March 19, 2010

Good Health for Seniors, By Shannin Sauliner

By Shannin Sauliner

Hurley Creek Apartments is an independent senior living community in the Natomas area. Most of the seniors are on fixed incomes and have little money or access for purchasing groceries, let alone healthy fruits and vegetables.

A group of residents began coming to our distribution at Peace Lutheran Church in early summer 2009. They quickly became some of my favorite clients. They were always quick with a hug for the volunteers and extremely appreciative of our efforts.

As our relationship with the Hurley Creek residents has developed, we have seen them grow and develop. They were very interested in giving back to the program, so they began talking in line to other clients about our resources and Change for Change drive. They have even become active volunteers at one of our other distribution sites; understanding that they cannot receive services and be volunteers at the same time.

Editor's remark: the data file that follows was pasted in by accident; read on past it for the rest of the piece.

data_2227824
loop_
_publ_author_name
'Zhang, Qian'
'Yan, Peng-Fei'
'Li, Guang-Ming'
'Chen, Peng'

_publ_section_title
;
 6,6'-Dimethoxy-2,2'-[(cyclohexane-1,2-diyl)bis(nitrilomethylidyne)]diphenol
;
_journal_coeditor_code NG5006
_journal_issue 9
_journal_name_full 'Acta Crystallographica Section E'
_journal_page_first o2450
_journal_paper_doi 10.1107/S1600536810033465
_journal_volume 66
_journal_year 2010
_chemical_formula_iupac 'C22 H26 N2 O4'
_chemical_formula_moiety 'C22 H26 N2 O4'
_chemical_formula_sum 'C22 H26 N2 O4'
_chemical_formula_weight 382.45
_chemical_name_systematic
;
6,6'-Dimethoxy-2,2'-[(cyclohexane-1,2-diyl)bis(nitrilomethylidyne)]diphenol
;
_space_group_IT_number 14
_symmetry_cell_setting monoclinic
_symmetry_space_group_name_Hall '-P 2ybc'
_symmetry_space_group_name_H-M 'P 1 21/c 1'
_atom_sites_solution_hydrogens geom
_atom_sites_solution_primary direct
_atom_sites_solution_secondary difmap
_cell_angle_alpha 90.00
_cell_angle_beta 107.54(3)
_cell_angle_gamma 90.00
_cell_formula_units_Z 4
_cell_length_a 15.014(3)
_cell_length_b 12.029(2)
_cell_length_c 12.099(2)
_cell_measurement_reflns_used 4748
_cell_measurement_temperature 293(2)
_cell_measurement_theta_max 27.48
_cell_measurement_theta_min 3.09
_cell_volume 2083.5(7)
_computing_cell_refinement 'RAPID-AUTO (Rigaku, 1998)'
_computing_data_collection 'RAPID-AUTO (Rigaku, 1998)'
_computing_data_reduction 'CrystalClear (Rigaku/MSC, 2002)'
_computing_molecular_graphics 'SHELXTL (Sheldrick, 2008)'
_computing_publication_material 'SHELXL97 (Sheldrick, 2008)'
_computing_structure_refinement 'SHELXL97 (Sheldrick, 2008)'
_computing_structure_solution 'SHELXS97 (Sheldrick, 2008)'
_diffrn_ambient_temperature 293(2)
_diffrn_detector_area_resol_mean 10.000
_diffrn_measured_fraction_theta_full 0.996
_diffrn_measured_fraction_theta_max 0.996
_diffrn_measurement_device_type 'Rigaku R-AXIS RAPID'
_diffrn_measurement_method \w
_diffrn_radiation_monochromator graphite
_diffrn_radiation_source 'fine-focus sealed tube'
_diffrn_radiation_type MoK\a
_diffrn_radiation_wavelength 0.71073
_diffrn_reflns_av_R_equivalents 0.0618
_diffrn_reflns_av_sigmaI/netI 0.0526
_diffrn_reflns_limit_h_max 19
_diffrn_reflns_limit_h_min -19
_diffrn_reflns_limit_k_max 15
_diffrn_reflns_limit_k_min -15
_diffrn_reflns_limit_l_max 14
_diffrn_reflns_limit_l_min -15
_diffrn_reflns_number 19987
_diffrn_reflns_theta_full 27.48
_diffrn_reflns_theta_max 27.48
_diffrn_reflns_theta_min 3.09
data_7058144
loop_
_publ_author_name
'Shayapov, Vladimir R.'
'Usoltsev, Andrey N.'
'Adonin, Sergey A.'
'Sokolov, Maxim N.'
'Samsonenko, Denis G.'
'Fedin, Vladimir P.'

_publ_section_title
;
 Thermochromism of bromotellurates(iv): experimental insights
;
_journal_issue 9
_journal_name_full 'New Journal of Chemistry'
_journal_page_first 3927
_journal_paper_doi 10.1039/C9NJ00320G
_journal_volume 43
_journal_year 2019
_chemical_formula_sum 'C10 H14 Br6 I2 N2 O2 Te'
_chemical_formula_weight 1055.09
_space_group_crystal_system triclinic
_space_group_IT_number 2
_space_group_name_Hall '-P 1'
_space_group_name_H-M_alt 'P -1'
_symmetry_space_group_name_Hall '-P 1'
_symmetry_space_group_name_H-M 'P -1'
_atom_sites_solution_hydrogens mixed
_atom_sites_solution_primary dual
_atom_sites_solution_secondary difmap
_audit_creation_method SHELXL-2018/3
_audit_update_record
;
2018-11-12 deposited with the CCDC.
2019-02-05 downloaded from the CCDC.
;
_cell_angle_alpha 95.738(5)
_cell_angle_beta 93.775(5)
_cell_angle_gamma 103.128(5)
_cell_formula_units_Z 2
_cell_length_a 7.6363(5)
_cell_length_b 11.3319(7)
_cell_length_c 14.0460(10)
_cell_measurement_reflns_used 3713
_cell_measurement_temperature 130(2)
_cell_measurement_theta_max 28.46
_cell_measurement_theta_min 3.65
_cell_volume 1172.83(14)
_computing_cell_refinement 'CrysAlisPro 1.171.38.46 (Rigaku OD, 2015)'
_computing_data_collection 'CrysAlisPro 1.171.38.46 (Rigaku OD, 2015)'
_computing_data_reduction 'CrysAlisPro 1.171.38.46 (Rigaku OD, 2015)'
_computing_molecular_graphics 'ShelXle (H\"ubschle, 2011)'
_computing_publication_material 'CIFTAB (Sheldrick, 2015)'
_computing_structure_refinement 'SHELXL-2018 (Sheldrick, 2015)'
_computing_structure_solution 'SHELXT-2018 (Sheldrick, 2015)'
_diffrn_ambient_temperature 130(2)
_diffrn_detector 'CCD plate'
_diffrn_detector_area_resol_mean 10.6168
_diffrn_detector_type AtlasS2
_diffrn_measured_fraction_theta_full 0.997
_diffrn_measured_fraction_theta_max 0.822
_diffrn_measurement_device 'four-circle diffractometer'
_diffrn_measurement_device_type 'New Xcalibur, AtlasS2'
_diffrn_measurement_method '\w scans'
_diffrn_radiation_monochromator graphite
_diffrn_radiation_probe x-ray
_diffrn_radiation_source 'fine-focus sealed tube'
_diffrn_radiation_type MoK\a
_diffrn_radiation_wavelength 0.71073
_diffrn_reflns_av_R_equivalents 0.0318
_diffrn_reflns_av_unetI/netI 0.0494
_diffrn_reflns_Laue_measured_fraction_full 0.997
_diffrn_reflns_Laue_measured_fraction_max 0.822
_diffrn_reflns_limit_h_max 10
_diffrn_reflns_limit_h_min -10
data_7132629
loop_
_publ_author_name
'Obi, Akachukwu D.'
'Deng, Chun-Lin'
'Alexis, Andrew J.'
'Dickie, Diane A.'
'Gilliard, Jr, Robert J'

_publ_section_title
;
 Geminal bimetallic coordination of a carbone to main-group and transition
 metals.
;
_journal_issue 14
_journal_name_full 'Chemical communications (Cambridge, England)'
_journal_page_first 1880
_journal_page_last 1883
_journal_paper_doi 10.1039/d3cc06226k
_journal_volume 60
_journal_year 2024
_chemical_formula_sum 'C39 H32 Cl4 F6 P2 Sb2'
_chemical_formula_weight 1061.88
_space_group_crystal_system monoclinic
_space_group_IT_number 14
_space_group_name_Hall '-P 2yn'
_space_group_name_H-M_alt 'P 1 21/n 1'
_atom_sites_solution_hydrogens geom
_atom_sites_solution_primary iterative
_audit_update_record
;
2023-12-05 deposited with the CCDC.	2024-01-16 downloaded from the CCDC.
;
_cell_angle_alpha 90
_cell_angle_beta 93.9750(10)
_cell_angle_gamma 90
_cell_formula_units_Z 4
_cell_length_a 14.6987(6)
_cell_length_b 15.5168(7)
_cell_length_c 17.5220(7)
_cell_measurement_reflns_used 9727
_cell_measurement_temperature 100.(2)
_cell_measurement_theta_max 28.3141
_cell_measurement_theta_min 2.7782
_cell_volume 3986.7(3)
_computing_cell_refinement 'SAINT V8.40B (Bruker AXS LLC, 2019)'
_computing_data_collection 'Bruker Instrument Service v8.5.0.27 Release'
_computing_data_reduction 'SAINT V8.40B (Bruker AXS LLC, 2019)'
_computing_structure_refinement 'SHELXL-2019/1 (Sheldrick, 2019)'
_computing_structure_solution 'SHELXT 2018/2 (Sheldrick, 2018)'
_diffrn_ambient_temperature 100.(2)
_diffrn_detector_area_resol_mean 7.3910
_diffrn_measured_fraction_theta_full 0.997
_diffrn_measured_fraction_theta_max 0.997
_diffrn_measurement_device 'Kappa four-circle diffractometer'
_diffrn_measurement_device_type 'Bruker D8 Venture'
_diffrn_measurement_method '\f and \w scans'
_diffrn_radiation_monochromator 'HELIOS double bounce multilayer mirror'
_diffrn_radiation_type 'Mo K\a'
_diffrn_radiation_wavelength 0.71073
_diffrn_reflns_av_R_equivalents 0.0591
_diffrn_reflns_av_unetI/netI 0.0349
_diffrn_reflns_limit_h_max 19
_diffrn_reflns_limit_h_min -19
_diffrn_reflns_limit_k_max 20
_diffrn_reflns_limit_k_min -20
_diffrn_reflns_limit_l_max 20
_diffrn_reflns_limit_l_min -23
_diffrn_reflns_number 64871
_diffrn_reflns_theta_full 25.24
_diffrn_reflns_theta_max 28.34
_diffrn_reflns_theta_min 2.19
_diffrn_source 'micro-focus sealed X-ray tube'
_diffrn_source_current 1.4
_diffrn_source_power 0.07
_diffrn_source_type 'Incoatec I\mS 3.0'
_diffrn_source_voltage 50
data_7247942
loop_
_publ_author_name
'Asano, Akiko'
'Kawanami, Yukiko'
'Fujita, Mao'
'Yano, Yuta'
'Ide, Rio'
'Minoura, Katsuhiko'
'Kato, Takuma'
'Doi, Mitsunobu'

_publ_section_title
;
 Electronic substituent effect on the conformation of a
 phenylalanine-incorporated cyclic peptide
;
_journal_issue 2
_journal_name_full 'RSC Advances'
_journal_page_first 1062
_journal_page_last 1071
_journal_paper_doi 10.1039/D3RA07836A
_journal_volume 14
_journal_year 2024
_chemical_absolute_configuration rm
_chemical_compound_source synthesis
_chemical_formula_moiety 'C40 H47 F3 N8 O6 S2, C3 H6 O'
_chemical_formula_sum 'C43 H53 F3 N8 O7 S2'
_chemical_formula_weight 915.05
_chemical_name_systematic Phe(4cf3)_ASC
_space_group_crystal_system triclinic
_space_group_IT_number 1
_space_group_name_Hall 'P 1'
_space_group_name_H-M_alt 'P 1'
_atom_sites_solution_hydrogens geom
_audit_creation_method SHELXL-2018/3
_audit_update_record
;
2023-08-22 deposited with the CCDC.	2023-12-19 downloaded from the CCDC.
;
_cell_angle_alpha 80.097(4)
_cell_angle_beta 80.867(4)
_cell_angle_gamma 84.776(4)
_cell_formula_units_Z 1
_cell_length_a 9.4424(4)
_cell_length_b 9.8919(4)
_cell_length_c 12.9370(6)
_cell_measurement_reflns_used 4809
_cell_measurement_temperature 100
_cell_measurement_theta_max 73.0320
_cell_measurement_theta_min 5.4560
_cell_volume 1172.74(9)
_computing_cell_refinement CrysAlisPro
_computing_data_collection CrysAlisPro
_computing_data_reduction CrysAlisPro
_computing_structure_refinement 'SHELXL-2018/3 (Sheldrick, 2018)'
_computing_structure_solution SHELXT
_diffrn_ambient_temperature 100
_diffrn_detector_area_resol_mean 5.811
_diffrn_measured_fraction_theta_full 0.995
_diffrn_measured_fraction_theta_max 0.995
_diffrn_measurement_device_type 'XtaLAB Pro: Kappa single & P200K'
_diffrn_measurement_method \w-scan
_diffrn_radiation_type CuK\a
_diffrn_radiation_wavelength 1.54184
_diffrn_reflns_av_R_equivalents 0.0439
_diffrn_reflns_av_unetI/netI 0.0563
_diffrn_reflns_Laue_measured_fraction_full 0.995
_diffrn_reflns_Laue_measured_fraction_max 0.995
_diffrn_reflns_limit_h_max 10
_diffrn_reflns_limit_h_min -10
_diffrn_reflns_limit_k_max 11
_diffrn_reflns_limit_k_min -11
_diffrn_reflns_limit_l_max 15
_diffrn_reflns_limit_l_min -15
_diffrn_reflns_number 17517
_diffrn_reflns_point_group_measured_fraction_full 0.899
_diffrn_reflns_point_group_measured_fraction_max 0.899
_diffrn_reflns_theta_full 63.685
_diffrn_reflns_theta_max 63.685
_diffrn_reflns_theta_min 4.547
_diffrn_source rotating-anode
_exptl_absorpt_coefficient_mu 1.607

The most exciting results though have been the ones they've seen in their own health. Residents have reported losing 10, 15, 20 pounds as a result of incorporating the fruits and vegetables we distribute. Some have seen a decrease in their blood pressure and others have even been able to go off of diabetes and hypertension medications as a result of changing their diets.

These seniors, their spirit, and their willingness to change "old" habits are an example of the success which can be achieved through our Food Assistance program when the people we serve are willing to invest themselves in making healthier choices.

March 12, 2010

What’s New at the Computer Clubhouse?